hot-blooded rashness

and

impetuosity of the Arab. In other

words

they

were

able to

smother

their feelings

where

these

would

have

harmed

theirmaterial interests.

In this worldofunscrupulous business

men,

how

was

a poor orphan,

however

gifted, to

make

his

way

?

The

one

possibility

was

tofinda rich

woman

to

marry

him,so that

he

could,asitwere, enter intoabusiness partnershipwithher.

The

exact position of

women

in

Mecca

atthistimeisobscure.

Inthecommercialfever

and

socialturmoilofthetimes, there

were

at leasta few

who

had

managed

to

win independence

and

property, so thatthey

were

able to trade

on

their

own

account* Divorce

was

frequentin

Mecca, and

that,together

with the

numerous

chances of early death for the

men,

brought it about that a

woman

might

have three or four husbandsin succession.

This

must

have

made

iteasier for

the talented

woman

toasserther independence.

Muhammad

probably setaboutlooking for

something

of this sort.

There

is a list of

women

whose

marriage with

Muhammad

was

talked about,

and

among

these is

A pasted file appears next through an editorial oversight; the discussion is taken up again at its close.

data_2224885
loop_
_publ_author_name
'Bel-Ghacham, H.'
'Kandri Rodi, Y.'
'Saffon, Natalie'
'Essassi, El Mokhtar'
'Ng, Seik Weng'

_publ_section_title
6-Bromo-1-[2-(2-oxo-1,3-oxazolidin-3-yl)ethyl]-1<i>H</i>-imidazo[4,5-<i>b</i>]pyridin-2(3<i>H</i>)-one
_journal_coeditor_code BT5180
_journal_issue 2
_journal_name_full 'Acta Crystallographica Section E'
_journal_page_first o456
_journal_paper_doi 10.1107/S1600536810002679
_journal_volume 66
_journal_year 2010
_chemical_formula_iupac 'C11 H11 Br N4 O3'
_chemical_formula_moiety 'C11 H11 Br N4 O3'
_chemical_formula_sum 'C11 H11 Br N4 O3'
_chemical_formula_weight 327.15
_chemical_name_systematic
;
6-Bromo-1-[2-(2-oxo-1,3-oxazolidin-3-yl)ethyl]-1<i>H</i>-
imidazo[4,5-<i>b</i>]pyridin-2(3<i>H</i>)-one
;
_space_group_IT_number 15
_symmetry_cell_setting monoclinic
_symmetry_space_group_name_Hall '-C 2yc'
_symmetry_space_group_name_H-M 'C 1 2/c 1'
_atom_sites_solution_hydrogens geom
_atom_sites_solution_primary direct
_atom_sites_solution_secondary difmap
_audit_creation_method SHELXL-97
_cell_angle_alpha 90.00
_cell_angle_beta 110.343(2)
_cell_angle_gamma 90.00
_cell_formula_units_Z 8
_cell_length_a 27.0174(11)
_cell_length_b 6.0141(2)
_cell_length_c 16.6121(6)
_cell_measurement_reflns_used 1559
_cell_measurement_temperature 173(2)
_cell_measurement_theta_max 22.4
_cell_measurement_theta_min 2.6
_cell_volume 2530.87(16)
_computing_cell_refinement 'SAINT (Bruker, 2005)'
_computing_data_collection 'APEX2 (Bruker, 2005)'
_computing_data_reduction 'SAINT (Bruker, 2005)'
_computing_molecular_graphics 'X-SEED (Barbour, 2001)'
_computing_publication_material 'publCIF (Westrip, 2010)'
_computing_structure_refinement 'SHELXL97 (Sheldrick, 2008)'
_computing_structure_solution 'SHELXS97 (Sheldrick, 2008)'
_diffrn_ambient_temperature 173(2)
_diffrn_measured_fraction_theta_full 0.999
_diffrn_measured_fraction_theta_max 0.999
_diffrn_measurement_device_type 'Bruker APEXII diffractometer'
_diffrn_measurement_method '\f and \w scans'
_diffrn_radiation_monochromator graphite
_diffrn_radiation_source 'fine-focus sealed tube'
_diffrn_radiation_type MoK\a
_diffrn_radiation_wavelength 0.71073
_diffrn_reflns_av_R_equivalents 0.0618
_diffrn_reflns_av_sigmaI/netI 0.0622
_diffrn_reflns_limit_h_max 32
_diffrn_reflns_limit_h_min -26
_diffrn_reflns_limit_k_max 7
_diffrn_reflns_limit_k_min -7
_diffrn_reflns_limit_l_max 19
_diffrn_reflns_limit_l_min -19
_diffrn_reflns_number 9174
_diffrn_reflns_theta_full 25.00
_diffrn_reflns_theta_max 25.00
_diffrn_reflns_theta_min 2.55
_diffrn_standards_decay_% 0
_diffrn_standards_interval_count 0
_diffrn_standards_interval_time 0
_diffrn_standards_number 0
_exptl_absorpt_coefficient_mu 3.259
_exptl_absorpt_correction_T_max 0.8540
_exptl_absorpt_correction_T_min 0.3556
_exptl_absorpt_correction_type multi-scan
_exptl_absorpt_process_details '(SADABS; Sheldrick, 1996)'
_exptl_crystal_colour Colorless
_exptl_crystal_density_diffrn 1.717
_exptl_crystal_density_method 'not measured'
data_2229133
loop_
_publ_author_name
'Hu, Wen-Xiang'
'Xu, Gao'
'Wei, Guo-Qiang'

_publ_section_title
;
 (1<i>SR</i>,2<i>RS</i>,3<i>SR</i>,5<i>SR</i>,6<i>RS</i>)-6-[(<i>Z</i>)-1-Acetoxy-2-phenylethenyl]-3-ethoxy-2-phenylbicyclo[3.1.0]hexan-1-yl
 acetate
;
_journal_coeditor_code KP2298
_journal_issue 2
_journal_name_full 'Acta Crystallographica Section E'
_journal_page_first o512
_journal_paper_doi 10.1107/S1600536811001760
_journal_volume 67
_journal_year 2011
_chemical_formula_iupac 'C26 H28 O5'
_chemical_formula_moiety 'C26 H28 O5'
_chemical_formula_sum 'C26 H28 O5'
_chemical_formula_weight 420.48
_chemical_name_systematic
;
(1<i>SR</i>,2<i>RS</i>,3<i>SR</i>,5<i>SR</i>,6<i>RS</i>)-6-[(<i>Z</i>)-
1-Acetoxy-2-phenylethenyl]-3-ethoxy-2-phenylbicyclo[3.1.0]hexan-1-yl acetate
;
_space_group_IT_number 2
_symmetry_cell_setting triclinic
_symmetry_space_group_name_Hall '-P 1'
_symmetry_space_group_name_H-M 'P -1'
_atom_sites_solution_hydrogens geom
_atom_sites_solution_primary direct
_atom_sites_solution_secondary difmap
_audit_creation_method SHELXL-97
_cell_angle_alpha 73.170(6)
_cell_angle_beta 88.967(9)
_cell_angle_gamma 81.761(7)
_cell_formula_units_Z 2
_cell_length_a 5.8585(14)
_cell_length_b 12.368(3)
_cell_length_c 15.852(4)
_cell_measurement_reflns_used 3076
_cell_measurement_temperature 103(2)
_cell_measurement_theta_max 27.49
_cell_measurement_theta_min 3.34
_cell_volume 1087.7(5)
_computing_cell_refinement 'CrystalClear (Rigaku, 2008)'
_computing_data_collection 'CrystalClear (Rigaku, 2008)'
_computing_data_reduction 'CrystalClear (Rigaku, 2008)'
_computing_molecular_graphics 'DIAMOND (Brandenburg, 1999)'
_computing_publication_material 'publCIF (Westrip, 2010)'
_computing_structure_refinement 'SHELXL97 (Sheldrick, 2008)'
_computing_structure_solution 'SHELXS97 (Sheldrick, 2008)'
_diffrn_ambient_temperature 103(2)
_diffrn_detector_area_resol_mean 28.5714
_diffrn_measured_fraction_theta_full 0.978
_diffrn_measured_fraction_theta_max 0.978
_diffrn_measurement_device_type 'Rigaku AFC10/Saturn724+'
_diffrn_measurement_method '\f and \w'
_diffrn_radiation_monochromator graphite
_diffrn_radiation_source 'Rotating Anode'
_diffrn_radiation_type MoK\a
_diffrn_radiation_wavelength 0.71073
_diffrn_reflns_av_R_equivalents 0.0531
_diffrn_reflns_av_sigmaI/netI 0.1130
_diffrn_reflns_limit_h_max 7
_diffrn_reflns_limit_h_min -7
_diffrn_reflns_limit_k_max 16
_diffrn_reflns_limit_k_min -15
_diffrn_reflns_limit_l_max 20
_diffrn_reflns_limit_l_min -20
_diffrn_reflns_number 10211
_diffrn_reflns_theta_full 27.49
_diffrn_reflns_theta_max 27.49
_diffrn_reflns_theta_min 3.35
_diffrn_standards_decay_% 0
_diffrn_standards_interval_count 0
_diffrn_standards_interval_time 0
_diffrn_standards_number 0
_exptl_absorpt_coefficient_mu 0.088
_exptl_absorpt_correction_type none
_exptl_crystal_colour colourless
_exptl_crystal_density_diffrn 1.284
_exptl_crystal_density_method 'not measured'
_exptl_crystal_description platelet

one

who

was

probablyolder thanhe,

and whose

marriage with

him

may

have been thought of before

he

marriedatall1 Ifthis

1

Thiswas Puba'ahbint-*Amir; cf. Ibn-Sa'd,viii. 109f. ; F. Wusten-feld,Mekka(Leipzig, 1858),i. 508; etc. Herthirdhusband had been

(17)

THE

GIFTED

ORPHAN

II *~~'*~'Princlp$lroutes fgjRHeight3000Ft. andover 100 200 300Miles

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(18)

was

so, nothing

came

of it. Instead he married Khadijah,

another

woman

with property

and

independence,

who

had

already

had two

husbands. Before

marrying

him

she tested

him by

sending

him

asher agentin a caravanto Syria.

He

accomplishedhis

commission

successfully,

and

she

proposed

marriageto him.

Muhammad

was

twenty-five atthetime,

so themarriage

must

have

been

about595.

Khadijah

issaid

to have

been

about forty, but this is

perhaps only a